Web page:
Question 1: We’ve been operating infrastructure and networks just fine for 20 years. What’s changed that we need devops now?

  1. Argument that many have been doing devops for a long time. What’s changed is that we have a name for it, we have APIs, and we have more tools. The advantage is that we can apply distributed systems principles to networking. Reduction in human error is key. Operational cost is also nice, but a tertiary benefit.

Question 2: Is devops more about culture/attitude than tools?

  1. Scale coupled with required speed of execution means software. No other way to get there. You MUST run software to manage infrastructure effectively at scale.
  2. APIs to twiddle something in the infrastructure is viable – that can be done. But then it opens up a whole other set of potential problems. Devops must drastically simplify the knowledge set required to successfully deploy an application. There’s lots of infrastructure aspects that certain people should not have to know in order to successfully deploy an app.
  3. Uncontrollable speed could have issues in the enterprise without proper controls. There must still be control in a devops processes, or there is risk to the enterprise. Policy controls must be put in place to allow devops to become real, while keeping the speed under control? Facebook is a different world than the typical enterprise.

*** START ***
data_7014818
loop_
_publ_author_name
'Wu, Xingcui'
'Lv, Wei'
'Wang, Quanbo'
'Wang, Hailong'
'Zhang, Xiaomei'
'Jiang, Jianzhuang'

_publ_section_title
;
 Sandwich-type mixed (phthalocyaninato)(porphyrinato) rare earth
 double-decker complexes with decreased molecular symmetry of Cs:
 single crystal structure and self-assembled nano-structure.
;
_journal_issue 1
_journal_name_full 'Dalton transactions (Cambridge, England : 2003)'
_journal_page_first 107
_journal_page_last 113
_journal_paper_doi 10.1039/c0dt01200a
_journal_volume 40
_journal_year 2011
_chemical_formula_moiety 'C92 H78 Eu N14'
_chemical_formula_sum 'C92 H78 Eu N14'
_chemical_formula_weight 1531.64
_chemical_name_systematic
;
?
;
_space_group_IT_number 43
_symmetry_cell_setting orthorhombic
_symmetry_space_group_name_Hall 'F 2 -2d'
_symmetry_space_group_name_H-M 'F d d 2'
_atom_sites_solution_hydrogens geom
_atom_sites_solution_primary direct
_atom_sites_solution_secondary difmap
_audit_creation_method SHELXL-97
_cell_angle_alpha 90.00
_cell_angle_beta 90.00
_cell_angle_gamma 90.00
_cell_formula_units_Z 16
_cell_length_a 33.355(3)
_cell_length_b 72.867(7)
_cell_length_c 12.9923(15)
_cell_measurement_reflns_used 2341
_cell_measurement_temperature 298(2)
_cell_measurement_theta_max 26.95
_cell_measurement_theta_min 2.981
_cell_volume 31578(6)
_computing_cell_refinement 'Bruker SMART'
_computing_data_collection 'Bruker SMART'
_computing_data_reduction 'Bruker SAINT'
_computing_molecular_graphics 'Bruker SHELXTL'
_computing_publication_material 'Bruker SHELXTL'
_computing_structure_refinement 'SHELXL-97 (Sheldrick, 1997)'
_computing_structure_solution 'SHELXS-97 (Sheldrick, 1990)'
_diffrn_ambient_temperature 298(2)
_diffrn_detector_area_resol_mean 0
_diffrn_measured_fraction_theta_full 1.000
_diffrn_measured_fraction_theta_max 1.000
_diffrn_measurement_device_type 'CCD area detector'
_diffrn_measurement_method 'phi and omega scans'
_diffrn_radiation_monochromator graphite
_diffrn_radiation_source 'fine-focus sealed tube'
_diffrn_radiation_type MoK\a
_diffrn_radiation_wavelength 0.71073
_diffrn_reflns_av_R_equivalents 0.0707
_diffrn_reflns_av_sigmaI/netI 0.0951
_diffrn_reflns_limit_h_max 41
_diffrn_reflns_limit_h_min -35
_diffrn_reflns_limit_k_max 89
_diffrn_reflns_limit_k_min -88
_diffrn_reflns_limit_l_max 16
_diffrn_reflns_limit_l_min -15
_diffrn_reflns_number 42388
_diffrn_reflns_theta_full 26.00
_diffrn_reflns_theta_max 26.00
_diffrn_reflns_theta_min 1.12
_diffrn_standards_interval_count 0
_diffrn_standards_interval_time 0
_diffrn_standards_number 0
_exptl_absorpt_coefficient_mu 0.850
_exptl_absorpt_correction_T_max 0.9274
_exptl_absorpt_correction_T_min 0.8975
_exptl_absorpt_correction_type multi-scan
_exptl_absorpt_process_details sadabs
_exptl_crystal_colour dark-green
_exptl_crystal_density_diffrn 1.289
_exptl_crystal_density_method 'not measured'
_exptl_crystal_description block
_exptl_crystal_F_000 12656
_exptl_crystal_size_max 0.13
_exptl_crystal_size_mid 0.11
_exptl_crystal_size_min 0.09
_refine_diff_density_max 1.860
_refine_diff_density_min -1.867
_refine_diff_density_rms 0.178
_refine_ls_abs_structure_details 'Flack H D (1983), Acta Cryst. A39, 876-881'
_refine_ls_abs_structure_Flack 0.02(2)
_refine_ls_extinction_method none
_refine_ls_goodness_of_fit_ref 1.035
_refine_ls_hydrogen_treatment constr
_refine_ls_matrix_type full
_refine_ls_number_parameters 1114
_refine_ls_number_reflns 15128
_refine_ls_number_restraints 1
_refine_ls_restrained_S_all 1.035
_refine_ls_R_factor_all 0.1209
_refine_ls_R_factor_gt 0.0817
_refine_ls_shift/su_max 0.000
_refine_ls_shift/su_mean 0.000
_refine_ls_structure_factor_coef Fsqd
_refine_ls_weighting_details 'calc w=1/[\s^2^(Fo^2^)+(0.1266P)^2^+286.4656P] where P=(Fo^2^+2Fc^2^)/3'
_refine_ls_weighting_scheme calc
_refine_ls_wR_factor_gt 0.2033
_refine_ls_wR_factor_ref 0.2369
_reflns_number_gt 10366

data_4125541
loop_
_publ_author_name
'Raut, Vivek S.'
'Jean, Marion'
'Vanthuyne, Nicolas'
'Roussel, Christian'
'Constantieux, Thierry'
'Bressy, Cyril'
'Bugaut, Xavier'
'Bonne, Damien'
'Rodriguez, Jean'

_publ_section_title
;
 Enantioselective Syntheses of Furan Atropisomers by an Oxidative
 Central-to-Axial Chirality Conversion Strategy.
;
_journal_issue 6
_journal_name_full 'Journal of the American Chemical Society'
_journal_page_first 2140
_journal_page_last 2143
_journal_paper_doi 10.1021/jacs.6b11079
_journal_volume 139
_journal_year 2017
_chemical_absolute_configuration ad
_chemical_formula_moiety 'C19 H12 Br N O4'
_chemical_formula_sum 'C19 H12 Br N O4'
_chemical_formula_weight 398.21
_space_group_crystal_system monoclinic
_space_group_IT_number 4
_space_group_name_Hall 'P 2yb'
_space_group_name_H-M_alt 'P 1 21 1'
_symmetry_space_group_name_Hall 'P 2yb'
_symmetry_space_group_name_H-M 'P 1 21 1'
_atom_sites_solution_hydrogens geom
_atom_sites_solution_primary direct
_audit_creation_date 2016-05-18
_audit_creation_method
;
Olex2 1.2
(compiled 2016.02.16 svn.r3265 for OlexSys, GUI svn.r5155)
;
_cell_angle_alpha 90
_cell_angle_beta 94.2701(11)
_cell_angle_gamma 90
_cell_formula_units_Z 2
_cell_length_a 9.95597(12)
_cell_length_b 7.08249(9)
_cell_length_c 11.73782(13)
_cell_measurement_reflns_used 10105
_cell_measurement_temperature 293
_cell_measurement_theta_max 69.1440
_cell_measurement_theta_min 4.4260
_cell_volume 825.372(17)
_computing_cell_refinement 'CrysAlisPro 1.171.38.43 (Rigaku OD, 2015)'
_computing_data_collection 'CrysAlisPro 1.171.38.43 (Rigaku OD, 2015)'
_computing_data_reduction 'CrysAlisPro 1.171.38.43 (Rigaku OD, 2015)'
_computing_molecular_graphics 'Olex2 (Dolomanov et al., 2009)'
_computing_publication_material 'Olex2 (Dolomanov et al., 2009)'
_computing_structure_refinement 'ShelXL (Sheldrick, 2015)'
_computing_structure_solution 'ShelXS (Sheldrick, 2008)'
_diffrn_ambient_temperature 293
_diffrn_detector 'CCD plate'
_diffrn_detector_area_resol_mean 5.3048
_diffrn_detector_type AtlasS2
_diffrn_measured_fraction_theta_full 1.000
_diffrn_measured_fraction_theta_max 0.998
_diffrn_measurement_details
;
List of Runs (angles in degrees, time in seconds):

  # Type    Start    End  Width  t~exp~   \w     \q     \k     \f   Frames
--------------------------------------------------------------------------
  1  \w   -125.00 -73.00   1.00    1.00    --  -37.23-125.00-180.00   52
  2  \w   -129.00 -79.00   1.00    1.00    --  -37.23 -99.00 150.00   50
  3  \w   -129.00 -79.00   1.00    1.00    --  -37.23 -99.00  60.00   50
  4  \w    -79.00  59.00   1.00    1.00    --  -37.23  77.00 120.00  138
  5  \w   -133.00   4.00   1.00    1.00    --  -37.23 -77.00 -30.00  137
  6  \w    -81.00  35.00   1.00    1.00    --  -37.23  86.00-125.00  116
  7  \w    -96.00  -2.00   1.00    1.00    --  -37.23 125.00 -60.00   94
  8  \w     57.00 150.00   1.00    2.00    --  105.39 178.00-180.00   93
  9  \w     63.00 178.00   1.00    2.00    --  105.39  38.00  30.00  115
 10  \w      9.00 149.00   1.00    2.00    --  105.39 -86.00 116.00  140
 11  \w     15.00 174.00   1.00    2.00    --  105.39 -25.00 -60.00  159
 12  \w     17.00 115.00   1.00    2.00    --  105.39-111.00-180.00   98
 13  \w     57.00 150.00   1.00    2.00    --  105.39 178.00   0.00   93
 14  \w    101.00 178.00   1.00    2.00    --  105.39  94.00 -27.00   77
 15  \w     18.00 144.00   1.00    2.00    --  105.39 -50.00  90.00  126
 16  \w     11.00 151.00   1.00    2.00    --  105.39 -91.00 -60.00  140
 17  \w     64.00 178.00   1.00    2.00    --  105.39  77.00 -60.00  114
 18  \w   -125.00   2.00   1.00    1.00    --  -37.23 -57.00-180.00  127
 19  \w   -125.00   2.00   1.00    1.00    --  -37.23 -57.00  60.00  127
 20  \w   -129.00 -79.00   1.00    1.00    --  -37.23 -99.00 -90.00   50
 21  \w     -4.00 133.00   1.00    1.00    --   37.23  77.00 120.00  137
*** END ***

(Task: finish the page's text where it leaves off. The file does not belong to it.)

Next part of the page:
4. Contradiction to “uncontrollable speed” point above — having the ability doesn’t mean that you’re running as fast as you can, just like a car with 140mph speedometer isn’t driven that fast by the operator. The issue is how to manage the infrastructure faster with fewer people, but NOT how to just slam in changes as quickly as possible. Execution of a change is distinct from executing a bunch of changes.
  5. There is a boundary where applications can do what they want. When they exceed that boundary (“the box”, they are constrained. Of course, developers don’t want constraints. But really, you want to provide a certain amount of restraint, without going overboard.
  6. Are we jumping ahead when talking about compliance and control? Do we even have the ability to take our hands off of the keyboard for the network control right now?

Question 3: Where do multidisciplinary engineers come from and what skills do they have?

  1. We aren’t training them, and even when we do, someone else seems to poach them. Young kids must be trained to think in a devops way, not in specific disciplines like network engineering.
  2. You still need specialization, though. Otherwise, everyone does everything. You don’t want to see Mike Dvorkin writing device drivers (so he says).
  3. Devops isn’t a job title, it’s not something one person or thing does, it’s more of a way of thinking.
  4. Teams cannot remain in their silos. Engineers must have an appreciation all the way up the stack. Abstracting complexity is important, but reducing complexity is just as important.